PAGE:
Generic performance testing tool.


For performance testing, it is generally necessary to configure many machines generating simultaneous load against an endpoint. With servers these days having many CPU cores, a good tool should utilize all cores.

Flood has simplified the process of aggregating test counters across many machines with many CPUs.


To install the package globally, run:

# npm install flood -g

This will add two commands to your system, flood and flood-watch.


Machines that will actually generate the load by spawning worker threads will be running the flood command, passing a single argument with the filepath to a JSON configuration file. This file will look something like this:

  "clientPort": 5143,
  "workerModule": "dummy",
  "numWorkers": 0,
  "interval", 1000

The process will listen on clientPort for incoming connections. When a connection is received, it spawns a number of threads defined by numWorkers. If numWorkers is positive, that many threads are created. If it is zero, it creates one thread for each CPU (or CPU core). Numbers less-than zero will be added to the number of CPUs to determine the number of threads (e.g. setting -1 when 4 CPU cores are available will spawn 3 threads).

Each worker thread will load workerModule, which must export a start(config, counter) function. The first argument passed in to start is the config object as loaded from the config file, so you can add your own worker configuration directly alongside flood configuration. The second argument is a counter object.

Initially, each worker thread should take any necessary setup and then call counter.initialize(). This will reset the counter to zero and start an interval timer. Every interval milliseconds, the timer will fire and report back how many times the worker thread called counter.increment() or counter.errorIncrement(). The flood process will sum each worker thread's counters.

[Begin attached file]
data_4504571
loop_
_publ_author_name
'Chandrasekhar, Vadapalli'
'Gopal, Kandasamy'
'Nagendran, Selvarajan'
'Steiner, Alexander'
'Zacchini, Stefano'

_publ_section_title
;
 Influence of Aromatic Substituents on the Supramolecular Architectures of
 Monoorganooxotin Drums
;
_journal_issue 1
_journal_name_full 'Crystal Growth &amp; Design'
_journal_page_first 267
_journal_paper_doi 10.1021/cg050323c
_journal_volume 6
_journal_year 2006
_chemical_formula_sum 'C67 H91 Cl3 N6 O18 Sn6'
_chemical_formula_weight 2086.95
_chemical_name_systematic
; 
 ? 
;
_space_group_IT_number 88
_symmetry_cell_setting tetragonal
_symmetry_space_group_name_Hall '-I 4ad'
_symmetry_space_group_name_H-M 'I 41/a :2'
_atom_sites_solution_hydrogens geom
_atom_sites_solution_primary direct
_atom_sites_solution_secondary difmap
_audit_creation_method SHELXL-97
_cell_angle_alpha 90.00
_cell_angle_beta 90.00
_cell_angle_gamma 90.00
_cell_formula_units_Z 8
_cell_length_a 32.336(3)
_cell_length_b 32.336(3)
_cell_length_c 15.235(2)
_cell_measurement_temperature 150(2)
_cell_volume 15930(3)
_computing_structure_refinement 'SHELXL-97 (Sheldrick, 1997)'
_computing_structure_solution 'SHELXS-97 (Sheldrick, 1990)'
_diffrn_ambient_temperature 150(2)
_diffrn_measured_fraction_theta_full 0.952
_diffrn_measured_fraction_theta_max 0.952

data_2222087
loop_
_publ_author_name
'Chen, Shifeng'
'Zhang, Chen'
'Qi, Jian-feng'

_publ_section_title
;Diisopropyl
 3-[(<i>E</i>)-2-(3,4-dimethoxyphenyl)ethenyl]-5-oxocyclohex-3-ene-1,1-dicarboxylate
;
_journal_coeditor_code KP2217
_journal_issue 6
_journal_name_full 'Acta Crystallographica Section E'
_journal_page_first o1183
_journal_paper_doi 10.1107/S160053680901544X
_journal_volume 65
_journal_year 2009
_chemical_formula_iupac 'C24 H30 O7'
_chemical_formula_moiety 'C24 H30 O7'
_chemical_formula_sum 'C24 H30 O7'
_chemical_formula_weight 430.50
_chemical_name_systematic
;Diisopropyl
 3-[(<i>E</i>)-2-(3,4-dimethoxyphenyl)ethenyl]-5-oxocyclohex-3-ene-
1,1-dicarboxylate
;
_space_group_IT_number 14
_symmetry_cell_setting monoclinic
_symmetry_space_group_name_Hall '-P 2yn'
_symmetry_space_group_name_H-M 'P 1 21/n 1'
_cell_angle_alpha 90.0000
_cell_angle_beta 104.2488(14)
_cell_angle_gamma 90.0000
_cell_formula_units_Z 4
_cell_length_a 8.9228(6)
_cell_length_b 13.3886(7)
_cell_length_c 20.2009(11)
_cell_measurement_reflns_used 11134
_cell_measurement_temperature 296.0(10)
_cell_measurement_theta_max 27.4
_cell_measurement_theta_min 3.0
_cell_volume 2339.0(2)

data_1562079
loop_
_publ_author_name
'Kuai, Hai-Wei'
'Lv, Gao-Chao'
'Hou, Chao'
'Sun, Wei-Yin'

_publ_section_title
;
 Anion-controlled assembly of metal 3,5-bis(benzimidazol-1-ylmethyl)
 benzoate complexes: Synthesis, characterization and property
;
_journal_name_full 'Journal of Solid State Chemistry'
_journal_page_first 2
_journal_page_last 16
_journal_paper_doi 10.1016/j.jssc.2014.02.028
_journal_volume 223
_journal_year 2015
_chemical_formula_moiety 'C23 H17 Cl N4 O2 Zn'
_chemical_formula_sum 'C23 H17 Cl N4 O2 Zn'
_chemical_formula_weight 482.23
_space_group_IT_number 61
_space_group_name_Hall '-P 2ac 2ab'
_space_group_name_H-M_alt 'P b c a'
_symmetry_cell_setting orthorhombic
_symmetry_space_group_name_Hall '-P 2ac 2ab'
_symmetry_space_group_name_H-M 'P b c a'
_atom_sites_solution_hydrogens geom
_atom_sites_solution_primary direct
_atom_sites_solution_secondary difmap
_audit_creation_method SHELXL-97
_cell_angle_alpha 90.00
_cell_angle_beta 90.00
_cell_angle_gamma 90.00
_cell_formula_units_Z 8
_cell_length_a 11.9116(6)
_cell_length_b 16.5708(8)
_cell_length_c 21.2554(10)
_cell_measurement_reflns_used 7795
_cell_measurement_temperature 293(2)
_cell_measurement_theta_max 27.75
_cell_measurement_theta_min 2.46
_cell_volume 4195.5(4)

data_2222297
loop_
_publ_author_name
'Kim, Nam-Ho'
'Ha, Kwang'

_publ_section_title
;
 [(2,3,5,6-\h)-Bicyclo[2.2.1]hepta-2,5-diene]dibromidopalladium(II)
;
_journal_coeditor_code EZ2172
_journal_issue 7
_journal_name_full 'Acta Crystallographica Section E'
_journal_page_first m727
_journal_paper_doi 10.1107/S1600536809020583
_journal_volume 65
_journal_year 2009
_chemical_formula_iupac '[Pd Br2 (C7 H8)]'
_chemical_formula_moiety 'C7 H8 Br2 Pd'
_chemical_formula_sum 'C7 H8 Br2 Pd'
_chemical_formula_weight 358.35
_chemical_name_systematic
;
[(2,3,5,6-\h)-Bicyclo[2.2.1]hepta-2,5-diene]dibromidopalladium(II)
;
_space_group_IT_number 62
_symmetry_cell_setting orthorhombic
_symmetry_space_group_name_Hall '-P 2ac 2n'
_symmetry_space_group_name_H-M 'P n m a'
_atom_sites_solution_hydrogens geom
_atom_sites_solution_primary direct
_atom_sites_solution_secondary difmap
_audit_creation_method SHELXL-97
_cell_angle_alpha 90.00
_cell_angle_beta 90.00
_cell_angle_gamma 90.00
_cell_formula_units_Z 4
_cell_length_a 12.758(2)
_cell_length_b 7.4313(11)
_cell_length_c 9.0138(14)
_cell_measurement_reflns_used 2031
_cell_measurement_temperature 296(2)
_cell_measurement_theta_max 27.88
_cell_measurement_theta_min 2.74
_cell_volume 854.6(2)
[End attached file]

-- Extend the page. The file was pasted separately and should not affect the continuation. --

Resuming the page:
The flood process's counter sum is reported to the connected socket. For example, if interval is 1000 milliseconds, there are 4 worker threads, and each worker thread performs exactly 150 counter increments per second, then 600 would echo to the connected socket every second.

The flood process will only generate load while it has a socket connection.

The intention of the flood-watch process is to connect to all the flood processes and aggregate all their counters over a set time. A single argument with the JSON configuration file is passed to flood-watch, which looks something like this:

  "clientPort": 5143,
  "clients": [
  "snapshots": 10,

It will initiate a socket connection to every client listed in clients on the port given by clientPort. Once a count is received from each client, they are summed and the result is printed to standard output. Once this occurs a number of times given by snapshots, the client socket connections are ended and the process ends.

Example Worker

A worker that simply counts how many times it can increment a counter may look like this:

function ticker(counter) {
  process.nextTick(function () {

exports.start = function (config, counter) {
  console.log('Initializing simple counter!');

More advanced workers simply need to do any initialization before calling counter.initialize() and then call counter.increment() after every iteration of work.